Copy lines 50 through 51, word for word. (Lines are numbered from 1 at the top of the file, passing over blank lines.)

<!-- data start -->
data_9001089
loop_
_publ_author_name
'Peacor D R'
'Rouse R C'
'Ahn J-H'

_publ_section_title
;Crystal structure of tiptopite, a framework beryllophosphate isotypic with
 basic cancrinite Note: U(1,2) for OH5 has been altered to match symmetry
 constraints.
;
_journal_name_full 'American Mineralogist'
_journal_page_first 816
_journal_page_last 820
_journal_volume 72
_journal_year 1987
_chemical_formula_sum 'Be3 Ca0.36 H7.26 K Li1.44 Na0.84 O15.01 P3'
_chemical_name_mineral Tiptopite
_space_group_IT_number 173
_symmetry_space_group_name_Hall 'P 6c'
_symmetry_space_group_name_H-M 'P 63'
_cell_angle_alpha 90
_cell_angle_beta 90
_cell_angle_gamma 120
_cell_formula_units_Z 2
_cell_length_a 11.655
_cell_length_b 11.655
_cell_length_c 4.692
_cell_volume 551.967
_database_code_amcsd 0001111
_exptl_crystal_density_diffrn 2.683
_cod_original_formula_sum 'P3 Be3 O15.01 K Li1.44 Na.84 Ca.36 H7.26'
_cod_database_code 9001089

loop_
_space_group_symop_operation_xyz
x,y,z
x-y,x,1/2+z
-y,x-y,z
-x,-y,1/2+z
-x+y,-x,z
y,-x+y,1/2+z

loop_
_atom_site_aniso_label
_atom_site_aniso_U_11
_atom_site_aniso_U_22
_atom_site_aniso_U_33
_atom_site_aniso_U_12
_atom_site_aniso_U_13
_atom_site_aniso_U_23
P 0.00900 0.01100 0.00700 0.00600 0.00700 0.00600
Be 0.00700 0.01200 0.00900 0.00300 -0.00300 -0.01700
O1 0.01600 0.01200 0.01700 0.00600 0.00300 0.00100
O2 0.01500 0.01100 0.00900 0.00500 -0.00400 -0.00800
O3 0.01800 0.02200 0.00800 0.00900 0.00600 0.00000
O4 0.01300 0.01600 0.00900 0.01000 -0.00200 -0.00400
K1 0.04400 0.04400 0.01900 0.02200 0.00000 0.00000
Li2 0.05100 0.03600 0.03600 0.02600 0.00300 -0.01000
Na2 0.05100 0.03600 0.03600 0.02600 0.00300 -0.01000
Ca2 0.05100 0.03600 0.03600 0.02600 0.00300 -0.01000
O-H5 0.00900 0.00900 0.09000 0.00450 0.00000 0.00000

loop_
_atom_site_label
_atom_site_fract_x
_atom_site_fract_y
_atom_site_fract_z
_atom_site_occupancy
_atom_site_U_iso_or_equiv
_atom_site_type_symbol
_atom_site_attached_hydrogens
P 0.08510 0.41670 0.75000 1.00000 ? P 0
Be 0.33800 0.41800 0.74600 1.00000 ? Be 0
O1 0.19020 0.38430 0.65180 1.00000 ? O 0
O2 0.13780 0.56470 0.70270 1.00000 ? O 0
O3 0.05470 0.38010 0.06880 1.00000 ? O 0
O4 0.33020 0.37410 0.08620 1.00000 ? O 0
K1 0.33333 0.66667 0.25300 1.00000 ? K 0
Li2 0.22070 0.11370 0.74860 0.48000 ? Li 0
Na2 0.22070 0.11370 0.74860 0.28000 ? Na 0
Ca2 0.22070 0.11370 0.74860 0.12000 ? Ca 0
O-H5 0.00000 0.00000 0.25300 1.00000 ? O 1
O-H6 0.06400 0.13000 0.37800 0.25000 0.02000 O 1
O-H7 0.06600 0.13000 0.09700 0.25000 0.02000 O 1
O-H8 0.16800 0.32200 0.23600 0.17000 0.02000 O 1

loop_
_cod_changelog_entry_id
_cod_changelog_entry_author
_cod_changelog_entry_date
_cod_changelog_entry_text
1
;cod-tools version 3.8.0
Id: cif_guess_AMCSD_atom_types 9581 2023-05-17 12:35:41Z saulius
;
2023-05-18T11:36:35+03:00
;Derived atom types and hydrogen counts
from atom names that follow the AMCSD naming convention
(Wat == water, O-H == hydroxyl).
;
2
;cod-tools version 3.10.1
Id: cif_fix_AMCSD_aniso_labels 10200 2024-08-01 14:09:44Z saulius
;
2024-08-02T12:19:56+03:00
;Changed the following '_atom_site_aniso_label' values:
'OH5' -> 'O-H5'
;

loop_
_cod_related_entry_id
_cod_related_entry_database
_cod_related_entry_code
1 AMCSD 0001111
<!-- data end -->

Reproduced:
P 0.00900 0.01100 0.00700 0.00600 0.00700 0.00600
Be 0.00700 0.01200 0.00900 0.00300 -0.00300 -0.01700